tv Closing Bell With Maria Bartiromo CNBC February 12, 2010 4:00pm-5:00pm EST
a lot of talk about china and of course a lot of talk about what or may not be going on in dubai. we're waiting for the share of berk going into the s&p 500. 50 million to close. probably due to 50 to 70 million shares going in. this is a good sign. remember, they're going to have to be selling the rest of the s&p 500, but so far it hasn't had a big impact in terms of prices and that's what you want to see. about flat on the week here. you know who is next, maria bartiromo. [ closing bell ringing ] and it is 4:00 on wall street. do you know where your money is? hi, everybody. welcome back to the "closing bell." i'm maria bartiromo at the floor of the new york stock exchange. i'm standing at the post of berkshire hathaway. the stock looking to close 77.25 on 100 million shares. volume is hot that stock has been added to the s&p 500 at the close. i will give you the final close
as soon as we get it in this very busy crowd. here's what we're fmg at the close, in addition to berkshire hathaway, stocks in retreat for much of the afternoon today. ending on the downside. renewed worries tonight of a global economic slowdown on the heels of moves out of china to try to slowdown the rapid growth going out in that and nation. we're closing well off of the lows on the afternoon however on the dow. china, once again, the big story of course after that nation moved to tighten bank reserve requirements. they're tightening bank lending with the thought that that may very well slow down the economic growth that we've been seeing 10.7% was the last growth that we saw in that red-hot economy of china. a mixed data on the state of the consumer here in the united states. retail sales climbing more than forecast in january, but consumer sentiment unexpectedly declined this month. and here we go, once more, an update on berkshire hathaway. 77.25 on 300 million shares.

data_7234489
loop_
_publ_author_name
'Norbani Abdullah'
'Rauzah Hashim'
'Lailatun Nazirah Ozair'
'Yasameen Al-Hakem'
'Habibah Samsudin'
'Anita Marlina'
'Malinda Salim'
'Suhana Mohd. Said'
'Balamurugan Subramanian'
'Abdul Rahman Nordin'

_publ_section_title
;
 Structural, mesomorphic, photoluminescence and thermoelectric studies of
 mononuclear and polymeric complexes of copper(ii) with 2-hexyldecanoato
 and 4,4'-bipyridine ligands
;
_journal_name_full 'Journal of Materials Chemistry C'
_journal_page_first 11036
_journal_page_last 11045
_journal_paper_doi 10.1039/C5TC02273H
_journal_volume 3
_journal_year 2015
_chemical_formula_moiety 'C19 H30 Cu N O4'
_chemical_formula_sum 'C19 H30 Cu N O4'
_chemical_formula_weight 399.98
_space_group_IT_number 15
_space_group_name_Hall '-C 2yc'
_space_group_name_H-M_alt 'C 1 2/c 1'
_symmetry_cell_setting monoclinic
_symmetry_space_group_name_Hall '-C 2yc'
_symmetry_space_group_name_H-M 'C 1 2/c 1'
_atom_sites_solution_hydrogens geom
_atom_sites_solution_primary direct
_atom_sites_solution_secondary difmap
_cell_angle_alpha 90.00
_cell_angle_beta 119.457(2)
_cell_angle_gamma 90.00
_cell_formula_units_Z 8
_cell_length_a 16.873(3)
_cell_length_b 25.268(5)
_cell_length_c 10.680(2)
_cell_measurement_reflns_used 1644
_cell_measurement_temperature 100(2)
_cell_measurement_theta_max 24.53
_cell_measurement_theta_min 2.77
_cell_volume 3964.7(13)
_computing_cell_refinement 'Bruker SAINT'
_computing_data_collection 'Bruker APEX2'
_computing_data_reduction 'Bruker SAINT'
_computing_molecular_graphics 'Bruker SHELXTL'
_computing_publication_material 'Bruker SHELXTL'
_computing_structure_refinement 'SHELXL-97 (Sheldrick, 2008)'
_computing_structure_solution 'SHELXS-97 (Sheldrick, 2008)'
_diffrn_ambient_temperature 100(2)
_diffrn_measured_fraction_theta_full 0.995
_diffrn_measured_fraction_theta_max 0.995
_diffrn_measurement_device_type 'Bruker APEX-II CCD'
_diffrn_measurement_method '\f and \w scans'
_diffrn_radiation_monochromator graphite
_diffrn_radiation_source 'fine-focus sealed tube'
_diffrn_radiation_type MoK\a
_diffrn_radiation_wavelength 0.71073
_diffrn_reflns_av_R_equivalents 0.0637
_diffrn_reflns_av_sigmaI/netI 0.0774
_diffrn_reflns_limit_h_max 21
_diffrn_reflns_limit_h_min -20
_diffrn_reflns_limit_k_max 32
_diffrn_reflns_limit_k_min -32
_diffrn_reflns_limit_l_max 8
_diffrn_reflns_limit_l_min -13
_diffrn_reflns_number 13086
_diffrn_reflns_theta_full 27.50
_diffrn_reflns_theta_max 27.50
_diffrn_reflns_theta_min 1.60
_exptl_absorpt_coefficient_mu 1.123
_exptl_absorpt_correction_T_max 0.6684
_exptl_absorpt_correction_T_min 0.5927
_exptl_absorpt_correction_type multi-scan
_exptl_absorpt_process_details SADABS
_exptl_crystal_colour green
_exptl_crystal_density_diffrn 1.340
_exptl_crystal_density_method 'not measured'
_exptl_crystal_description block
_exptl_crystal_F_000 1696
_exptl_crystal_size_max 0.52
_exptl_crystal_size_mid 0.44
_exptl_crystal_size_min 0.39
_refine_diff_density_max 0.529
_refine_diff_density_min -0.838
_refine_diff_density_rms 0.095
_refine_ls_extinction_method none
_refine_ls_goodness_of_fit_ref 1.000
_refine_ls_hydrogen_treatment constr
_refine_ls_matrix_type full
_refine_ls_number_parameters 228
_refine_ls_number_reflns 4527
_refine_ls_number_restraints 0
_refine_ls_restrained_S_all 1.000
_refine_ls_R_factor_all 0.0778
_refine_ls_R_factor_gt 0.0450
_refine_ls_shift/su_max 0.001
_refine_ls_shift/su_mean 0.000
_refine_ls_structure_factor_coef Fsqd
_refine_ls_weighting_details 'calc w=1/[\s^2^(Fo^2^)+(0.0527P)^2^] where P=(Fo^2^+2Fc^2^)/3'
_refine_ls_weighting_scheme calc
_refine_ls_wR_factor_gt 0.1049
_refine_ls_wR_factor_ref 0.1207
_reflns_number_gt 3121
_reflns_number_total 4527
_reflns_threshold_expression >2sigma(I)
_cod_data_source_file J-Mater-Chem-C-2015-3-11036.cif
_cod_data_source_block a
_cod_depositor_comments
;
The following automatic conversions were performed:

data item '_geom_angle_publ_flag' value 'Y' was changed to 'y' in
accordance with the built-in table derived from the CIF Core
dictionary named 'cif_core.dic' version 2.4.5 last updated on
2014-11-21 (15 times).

on berkshire hathaway. busy day down here on the floor. take a look at where the major averages finishing the day on wall street. ahead of a long holiday weekend. and as i mentioned, we are seeing volume of 1.25 billion shares down 41 points down on the dow jones industrial. a full house today with all the stories going on this friday afternoon. a special guest and our team coming up. get right to bob pisani, our "eye on the floor" on the nyse. robert? >> hello, maria. and take a look at berkshire hathaway, and as you saw from maria, folks, we're waiting for the close there. so that's going to be a little bit of us is spence. but berkshire here has traded just about even at the close. we've probably done north of 100 million shares right now. we've still got another one to go here. we could do 170, 180 million shares of berkshire hathaway at the close. you could see a pop in there on the upside keep an eye on that. remember it's going into the s&p 500 today. elsewhere, the three issues been around all week and although the dubai issue has just popped up. the eu finance ministers meeting
on monday and tupz day but there's no indication that they're necessarily going to put any detail plan that the point. pulling back and waiting for a more clear-cut commitment from greece on their cost-cutting measures. cline atheir bank reserves, tightening their bank reserves, putting pressure on commodity stocks throughout the day. the reason they're doing that? big property price bubble going on there. they're trying to rein in some spending here. dubai credit default swaps there. we did get a $10 billion in aid from abu dhabi back in december, fell off of the front pages. nothing's happened since then. no real restructuring plan that has resurfaced. how about retail sales, this is going to be a big weekend. a disaster in the northeast with all of the snowstorms going on but a big day for valentine's day and presidents' day. hoping to make it up. there you go abercrombie, walmart and jcpenney all reporting earnings next week and of course waiting for guidance from them. how about other names that are out there? a look at some of the big names that are material group. all weak today on the china news